NEW DELHI: Moslems mouming the death of Pakistan’s president rampaged through three Indian border towns yesterday and security forces killed four of them, news reports said.
About 100 other demonstrators who defied a curfew in Srinagar Were reported injured in clashes as they tried to bur Hindu homes, shops and temples. At least seven people were admitted to hospitals after being shot,
Soldiers also were deployed to’ quesil arson and looting in two nearby towns. Police and paramilitary forces were placed on alert in other areas along the 1,500kilometre border, officials said.
India and Pakistan have fought three wars since both gained independence from Britain in 1947. Pakistan claims Jammu and Kashmir as part of its territory, although the state was granted to India when the subcontinent was partitioned.
Many Moslems in the region Support the Pakistani claim and admired President Mohammed Zia-Ul-Hag, who put his country under Islamic law this year. He was killed on Wednesday in a plane crash.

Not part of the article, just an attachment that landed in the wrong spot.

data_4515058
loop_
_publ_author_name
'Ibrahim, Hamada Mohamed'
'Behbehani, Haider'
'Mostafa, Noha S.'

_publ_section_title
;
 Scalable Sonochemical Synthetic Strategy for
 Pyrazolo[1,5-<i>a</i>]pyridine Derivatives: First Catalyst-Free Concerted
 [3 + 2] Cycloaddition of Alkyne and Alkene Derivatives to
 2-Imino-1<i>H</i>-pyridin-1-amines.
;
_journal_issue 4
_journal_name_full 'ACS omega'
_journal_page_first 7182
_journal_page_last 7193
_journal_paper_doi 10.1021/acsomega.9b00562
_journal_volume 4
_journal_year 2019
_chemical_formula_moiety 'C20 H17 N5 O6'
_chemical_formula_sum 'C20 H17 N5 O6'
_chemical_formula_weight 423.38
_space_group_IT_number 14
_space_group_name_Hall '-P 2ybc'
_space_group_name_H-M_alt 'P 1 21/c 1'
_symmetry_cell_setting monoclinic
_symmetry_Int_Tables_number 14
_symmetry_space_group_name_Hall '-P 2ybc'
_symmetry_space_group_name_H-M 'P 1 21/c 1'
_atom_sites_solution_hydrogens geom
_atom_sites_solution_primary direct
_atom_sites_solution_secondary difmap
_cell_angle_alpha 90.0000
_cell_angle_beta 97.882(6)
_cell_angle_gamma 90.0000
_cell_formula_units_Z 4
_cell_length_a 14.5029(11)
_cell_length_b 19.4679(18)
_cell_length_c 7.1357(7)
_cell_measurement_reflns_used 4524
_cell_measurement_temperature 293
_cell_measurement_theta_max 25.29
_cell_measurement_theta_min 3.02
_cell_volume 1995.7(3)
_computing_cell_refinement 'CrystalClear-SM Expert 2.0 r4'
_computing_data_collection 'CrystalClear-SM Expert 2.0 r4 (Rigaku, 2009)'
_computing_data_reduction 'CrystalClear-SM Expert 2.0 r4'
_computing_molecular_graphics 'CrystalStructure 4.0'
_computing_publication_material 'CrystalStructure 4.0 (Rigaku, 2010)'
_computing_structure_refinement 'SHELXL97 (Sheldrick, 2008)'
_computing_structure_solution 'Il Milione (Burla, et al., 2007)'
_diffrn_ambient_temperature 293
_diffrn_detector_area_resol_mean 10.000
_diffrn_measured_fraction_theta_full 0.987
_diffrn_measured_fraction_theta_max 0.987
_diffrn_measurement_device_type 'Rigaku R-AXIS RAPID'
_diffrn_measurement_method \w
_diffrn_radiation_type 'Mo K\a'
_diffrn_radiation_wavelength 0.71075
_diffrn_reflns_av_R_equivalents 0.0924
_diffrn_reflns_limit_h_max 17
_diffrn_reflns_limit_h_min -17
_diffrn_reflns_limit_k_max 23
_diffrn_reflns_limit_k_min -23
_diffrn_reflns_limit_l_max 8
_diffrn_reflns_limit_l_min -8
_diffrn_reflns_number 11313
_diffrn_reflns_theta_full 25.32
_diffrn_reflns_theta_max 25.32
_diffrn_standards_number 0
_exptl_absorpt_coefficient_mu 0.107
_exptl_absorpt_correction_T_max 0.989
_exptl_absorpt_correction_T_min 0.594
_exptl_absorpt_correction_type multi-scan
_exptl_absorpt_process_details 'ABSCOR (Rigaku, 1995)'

In New Delhi, Prime Minister Rajiv Gandhi announced three days of national mourning as a show of respect for Gen. Zia.
He said President Ramaswamy Venkataraman will lead a large Indian delegation, including opposition leaders, the external affairs minister and other Cabinet officials, to the funeral tomorrow. It will be the first visit by an Indian president to Pakistan.
A Cabinet resolution said: “The Government and the people of India are shocked and grieved at the sudden and untimely demise of President Zia.”
The state Government of Jammu and Kashmir imposed an indefinite curfew in Srinagar after Moslem crowds tried to set fire to two bridges hours after the general’s death. Police were ordered to shoot at violators.
The crowd defied the restriction and tried to set fire to Hidnu shops, District Commissioner Shafi Pandit said. Police killed four people and wounded 100 others, he said.
Soldiers also were sent to nearby Baramulla and Anantnag after crowds tried to burn Hindu homes, shops and temples, the commissioner said.
Article extracted from this publication >> August 26, 1988